Beaudesert police and local MP call for courtesy on eve of new vaxx rules

SHOW RESPECT: Local business owners like Shinade Harper from Teaspoons and Aprons and Kylie Peterson from Bean To? should not be blamed for the new rules, say police. Photo: Larraine Sathicq
SHOW RESPECT: Local business owners like Shinade Harper from Teaspoons and Aprons and Kylie Peterson from Bean To? should not be blamed for the new rules, say police. Photo: Larraine Sathicq

ON the eve of new restrictions for people still not vaccinated for COVID-19, police have warned that rudeness and aggression towards local business owners and employees is not on.

Beaudesert's senior police officer Ken Murray said there had been reports of people being unfairly blamed for the new rules, which mean those visiting or working at cafes, restaurants, pubs and clubs much show proof of vaccination before being allowed entry.

"There have been a number of incidents where people have been approached at businesses in relation to the mandate issues," Senior Sergeant Murray said.

"They have been discourteous to staff members and this is unfair and disrespectful.

"The workers, employees, owners of businesses are basically being compliant and they shouldn't be held to be responsible or be abused for complying."

Scenic Rim MP Jon Krause said it was not too late for people to get vaccinated and encouraged those who had not had the jab to visit one of the vaccination hubs, either at the Beaudesert Showgrounds or Jymbilung House.

"Currently 86 per cent of Scenic Rim residents have already had their first vaccination dose that's terrific, but if there are others out there who have just been putting it off or thinking that because we've had borders closed that COVID wasn't going to impact us, I think it's inevitable that it will be circulating," he said.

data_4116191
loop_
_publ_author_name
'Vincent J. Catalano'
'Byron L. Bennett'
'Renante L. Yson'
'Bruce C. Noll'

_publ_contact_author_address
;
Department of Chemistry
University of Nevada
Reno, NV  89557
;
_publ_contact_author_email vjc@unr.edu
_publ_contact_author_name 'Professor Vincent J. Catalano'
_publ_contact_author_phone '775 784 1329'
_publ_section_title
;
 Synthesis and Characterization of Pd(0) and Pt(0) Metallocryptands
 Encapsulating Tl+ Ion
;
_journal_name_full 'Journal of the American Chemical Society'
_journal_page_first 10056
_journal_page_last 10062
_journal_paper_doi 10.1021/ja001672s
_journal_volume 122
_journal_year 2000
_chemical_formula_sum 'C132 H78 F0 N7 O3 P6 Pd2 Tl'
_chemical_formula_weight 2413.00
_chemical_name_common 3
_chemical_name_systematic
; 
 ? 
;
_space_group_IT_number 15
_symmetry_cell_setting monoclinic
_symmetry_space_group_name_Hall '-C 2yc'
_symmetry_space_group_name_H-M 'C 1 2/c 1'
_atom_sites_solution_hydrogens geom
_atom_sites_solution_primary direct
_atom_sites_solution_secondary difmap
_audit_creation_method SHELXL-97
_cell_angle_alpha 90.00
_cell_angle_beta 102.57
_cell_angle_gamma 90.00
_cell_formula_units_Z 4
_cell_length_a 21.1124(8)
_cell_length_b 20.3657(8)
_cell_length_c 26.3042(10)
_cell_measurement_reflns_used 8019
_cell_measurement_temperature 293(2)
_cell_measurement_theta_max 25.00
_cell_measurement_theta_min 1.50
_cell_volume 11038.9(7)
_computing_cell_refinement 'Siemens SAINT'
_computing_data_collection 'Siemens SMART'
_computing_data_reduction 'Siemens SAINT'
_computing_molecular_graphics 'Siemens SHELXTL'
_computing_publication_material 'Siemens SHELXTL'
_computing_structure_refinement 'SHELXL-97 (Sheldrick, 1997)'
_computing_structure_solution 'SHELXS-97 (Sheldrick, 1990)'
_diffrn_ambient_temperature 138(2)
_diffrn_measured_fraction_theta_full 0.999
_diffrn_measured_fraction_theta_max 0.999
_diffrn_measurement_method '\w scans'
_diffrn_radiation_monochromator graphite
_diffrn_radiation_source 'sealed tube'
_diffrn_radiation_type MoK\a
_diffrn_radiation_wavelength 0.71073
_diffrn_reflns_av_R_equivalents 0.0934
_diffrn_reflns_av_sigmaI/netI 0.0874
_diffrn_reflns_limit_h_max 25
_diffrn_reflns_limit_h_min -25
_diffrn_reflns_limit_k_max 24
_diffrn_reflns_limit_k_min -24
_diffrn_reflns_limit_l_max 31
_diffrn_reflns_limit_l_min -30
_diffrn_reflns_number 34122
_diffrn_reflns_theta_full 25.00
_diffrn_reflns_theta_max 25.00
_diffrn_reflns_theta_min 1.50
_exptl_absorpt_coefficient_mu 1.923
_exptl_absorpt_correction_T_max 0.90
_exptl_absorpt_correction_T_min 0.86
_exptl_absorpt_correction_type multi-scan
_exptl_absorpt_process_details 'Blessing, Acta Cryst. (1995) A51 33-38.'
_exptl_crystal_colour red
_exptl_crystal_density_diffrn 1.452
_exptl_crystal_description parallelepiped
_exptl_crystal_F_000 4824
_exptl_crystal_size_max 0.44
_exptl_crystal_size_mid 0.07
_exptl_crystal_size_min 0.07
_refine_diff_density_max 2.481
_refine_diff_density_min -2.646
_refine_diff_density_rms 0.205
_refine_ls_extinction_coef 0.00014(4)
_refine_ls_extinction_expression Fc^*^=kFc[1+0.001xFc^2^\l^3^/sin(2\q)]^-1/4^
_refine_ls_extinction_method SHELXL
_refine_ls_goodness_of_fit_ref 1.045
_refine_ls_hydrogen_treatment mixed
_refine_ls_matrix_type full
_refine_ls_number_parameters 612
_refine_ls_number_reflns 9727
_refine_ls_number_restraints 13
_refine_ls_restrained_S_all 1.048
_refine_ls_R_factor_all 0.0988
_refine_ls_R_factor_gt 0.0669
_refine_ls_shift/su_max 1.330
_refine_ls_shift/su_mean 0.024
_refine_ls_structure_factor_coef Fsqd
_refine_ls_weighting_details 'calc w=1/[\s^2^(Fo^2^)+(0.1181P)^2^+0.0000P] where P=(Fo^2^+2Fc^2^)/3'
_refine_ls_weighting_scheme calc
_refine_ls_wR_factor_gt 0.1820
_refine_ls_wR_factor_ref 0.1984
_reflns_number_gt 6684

Mr Krause said it was understandable that people were questioning the purpose of the new regulations.

"When it comes to the mandate rules I think the government needs to look at what they're trying to achieve with it.

"Some of the rules give some absurd outcomes and can give mixed messages about what is actually going on.

"For example, a cafe in a shopping centre with outside tables and chairs is subject to the mandate, yet common seating within the shopping centre and just a couple of metres away is not subject to the mandate.

"People might come and ask what's the point- it couldn't be about stopping transmission because by and large people are just moving freely through the centre anyway.

"It's really unfair to these small businesses to be put on the front line again, especially when you see what looks like a ridiculous outcome from the mandate."

Sergeant Murray said from December 17 everyone entering a business or premises where restrictions apply should understand these are the rules set down by the state government.

"Everyone has to check in. businesses will ask to see proof of vaccination," he said.

"Please be courteous and understanding when these people ask for that proof.

"Any issues or disturbances at businesses that require a police response and will be dealt with and enforced if necessary but we're hoping for some understanding and for everything to be peaceful."

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